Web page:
La Llorona: The 1933 Mexican one! Viva las illegally uploaded to Youtube peliculas! A weird flick, starts strong with legit creepy close-ups on dying hands, then plunges into fairly bland costume drama. Really hammers on the postcolonial aspect of the story–La Llorona, “the weeping woman” eternally seeking her lost child, is also La Malinche, the Nahua woman who became a conquistador’s consort. Her attacks on respectable Mexican families are explicitly shown as the vengeance of the servant class. That’s bad, in this movie, which makes the ending unsettling: order is temporarily restored, but it’s a bad order, and your hope is in the ghosts.

Would make a great double-feature with White Zombie, I tell you what.

A Midwinter’s Tale: Kenneth Branagh directs this black-and-white, very 1995 tale of schlemiel actors brought to a church in the hinterlands to put on a Christmas Hamlet. Buzzsaw-speed dialogue, cynicism as airy and sweet as cotton candy, and deep love of The Theatreeeeee: if you like “Slings and Arrows,” this film offers many of the same pleasures, and if you enjoyed this movie, you absolutely must check out S&A immediately. I didn’t think the film managed the transition from cynical comedy to heartstring-tugging as deftly as S&A usually does–its heartfelt elements were a bit shopworn–but it was still a real pleasure. Loved the dotty set designer (“Smoke. People–in space–in smoke”), loved the acting advice (if you forget your lines in Shakespeare, just say, “Crouch we here, and lurk”), loved the acting exercises and the unexpectedly-existential theme song, “Why Must the Show Go On?”

The Death of Stalin: Rewatch, and this time what I noticed most was the clear lineage from Armando Iannucci to his writing collaborator Jesse Armstrong’s current project, “Succession.” TDOS is in fact also about a succession, it’s got the same ferocious gallows humor of lackeys catering to a dictator’s most bizarre whims while people suffer in the background, and there’s a boardroom-vote scene that basically just is the season one attempted coup at Waystar Royco. It’s a comedy about people with terrible priorities: caring too much about trivia (because you have to or you’ll die), realizing that you have become trapped in a phantasmagoria where meaning is painted onto your life the way shadows are painted on the sets in Expressionism, and the painters are the worst painters in the world, but they’re painting with blood so what can you do? There’s an inherent absurdity in abusive situations because everybody involved is Wile E. Coyote sprinting out over the void, where the imago Dei borne by every individual human being is the chasm you can’t look at or you’ll fall.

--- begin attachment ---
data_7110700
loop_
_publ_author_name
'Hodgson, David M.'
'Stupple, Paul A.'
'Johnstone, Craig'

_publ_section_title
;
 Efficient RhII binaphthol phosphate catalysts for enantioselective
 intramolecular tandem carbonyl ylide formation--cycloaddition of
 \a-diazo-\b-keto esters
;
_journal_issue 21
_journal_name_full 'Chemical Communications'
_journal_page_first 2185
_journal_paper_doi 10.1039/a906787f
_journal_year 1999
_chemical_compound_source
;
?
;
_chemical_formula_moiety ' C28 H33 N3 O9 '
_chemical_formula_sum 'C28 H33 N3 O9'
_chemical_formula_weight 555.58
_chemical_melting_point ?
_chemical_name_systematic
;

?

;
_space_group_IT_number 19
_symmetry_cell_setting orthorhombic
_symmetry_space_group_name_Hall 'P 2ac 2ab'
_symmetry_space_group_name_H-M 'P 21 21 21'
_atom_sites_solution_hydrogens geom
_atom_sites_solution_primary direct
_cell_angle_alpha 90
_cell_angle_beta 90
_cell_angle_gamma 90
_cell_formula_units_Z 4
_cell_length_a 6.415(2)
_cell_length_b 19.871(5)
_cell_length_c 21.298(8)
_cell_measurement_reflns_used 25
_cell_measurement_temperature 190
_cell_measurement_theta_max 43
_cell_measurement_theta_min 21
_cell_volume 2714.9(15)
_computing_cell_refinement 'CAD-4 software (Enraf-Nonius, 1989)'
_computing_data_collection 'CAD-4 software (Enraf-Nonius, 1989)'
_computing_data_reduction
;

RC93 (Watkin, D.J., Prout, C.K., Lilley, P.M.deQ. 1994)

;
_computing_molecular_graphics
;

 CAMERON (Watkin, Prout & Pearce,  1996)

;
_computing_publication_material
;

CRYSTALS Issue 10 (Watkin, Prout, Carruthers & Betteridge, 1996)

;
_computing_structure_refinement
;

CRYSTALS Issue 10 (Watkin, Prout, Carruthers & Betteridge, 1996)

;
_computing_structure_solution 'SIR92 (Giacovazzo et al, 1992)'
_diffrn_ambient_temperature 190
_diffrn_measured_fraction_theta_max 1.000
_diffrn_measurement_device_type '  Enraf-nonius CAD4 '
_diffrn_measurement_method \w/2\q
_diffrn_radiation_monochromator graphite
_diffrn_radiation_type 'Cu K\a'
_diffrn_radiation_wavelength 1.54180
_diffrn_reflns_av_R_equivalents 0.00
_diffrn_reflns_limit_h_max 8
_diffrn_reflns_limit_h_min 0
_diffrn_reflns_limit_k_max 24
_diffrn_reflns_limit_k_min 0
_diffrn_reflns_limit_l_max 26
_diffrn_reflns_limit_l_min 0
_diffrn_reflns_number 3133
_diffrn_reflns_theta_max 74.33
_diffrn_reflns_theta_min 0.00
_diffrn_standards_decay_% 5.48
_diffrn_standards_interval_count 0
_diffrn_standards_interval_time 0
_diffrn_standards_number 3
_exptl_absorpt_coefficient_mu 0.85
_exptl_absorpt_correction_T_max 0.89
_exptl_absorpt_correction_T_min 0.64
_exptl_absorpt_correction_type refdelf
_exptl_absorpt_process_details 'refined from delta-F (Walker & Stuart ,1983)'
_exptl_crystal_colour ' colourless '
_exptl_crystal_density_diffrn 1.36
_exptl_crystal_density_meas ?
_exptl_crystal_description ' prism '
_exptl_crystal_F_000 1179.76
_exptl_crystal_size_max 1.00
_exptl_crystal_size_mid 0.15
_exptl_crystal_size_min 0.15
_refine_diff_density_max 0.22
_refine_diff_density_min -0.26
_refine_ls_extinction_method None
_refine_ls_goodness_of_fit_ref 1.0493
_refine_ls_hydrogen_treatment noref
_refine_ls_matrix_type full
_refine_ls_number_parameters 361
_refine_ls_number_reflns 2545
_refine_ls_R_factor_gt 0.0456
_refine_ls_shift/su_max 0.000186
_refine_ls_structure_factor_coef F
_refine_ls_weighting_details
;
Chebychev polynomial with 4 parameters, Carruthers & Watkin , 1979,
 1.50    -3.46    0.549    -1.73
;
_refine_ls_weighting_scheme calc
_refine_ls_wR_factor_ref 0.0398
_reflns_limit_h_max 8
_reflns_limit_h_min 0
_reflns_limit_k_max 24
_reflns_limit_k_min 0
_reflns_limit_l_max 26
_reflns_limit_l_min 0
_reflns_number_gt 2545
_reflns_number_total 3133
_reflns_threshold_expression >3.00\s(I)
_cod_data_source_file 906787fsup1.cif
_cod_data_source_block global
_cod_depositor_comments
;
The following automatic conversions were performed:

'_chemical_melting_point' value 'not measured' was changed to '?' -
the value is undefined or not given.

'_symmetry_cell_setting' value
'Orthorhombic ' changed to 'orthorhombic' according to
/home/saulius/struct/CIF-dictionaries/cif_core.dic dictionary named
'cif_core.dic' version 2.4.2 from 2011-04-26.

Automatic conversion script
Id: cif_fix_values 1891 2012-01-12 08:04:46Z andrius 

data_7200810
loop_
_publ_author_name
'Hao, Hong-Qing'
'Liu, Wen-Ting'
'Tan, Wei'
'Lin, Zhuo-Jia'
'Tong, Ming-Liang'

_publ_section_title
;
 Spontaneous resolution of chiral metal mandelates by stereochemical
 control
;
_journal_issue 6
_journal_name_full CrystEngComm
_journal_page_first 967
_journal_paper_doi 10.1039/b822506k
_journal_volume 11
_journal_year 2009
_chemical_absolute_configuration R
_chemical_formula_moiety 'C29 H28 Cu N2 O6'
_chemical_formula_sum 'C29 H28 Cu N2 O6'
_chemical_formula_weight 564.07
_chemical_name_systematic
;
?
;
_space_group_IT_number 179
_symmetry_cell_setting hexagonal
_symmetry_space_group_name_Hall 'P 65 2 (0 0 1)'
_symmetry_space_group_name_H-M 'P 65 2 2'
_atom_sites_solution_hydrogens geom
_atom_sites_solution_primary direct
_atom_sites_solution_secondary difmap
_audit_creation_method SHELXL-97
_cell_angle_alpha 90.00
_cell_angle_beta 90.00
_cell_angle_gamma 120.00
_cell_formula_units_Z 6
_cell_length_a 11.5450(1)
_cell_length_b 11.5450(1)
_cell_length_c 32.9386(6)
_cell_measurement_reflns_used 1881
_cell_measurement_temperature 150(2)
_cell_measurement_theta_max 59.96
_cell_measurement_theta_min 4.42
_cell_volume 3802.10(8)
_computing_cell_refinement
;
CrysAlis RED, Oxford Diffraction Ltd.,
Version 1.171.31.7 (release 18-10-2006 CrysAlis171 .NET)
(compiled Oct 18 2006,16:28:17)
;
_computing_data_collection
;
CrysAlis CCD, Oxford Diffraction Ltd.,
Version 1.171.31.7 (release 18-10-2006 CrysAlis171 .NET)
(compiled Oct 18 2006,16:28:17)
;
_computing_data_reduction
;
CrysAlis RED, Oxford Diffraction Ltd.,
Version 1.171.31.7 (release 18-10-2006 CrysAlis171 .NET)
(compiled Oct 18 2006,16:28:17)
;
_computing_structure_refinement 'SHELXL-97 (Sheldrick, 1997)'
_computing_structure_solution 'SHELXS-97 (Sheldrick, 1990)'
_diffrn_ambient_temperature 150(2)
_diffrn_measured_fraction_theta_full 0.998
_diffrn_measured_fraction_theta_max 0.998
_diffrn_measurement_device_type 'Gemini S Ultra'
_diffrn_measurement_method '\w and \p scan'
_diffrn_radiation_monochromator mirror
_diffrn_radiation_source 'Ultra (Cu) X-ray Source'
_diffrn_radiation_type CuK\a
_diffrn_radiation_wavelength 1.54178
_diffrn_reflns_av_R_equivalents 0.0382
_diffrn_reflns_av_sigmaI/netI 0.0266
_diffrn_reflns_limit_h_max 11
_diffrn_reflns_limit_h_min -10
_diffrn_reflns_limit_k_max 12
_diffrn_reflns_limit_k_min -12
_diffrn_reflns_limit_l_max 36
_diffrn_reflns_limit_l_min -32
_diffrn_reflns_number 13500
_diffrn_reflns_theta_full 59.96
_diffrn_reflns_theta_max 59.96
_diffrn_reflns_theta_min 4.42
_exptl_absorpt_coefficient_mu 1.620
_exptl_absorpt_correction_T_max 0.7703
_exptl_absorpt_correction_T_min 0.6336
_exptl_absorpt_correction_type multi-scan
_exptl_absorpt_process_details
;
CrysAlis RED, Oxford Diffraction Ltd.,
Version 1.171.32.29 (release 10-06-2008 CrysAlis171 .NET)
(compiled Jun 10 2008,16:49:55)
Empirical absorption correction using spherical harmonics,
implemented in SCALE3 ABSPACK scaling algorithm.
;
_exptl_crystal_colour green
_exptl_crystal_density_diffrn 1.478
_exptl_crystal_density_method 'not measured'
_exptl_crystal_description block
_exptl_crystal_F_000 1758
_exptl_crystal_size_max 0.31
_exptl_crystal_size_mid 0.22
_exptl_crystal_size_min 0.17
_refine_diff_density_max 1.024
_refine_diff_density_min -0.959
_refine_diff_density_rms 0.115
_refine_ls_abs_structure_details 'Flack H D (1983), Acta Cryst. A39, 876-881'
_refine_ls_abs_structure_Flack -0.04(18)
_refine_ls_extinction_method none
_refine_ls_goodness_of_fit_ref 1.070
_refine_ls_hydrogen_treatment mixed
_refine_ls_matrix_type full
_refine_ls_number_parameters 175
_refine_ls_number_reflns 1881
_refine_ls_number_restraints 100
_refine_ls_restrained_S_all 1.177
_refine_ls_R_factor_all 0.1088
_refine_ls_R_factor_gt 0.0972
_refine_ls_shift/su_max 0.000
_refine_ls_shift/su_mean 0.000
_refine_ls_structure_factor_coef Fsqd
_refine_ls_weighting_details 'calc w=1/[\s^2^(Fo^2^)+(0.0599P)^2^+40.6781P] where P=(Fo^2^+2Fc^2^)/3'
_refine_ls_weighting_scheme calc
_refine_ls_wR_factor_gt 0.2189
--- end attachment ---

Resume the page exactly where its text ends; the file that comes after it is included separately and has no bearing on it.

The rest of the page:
Also Steve Buscemi is just a joy, as always. The moment where he says, “Yes. Beria is the murderer,” and you realize that for a moment you really got sucked in to thinking that some of these guys are so much less-murdery that they’re almost not-murdery-at-all… gorgeous.

Spirited Away: I really did delight in this! I don’t know, if you want to see this lush and loping fable about a girl who must labor in the bathhouse of the spirits in the hopes of rescuing her parents, you’ve probably already watched it. But as a latecomer to the party I’ll say that it is not only truly beautiful to look at, its aesthetic delights are perfectly-paced: cavalcades of grotesquerie punctuated by quiet, haunting moments that let the weird beauty of it all sink in. Both loping and lilting, somehow.

The underlying worldview is… weird, there seems to be a theme of work, a theme in which forced labor and being mistreated and insulted all turn out to be charming in the end, but setting that aside, I loved this and look forward to revisiting it.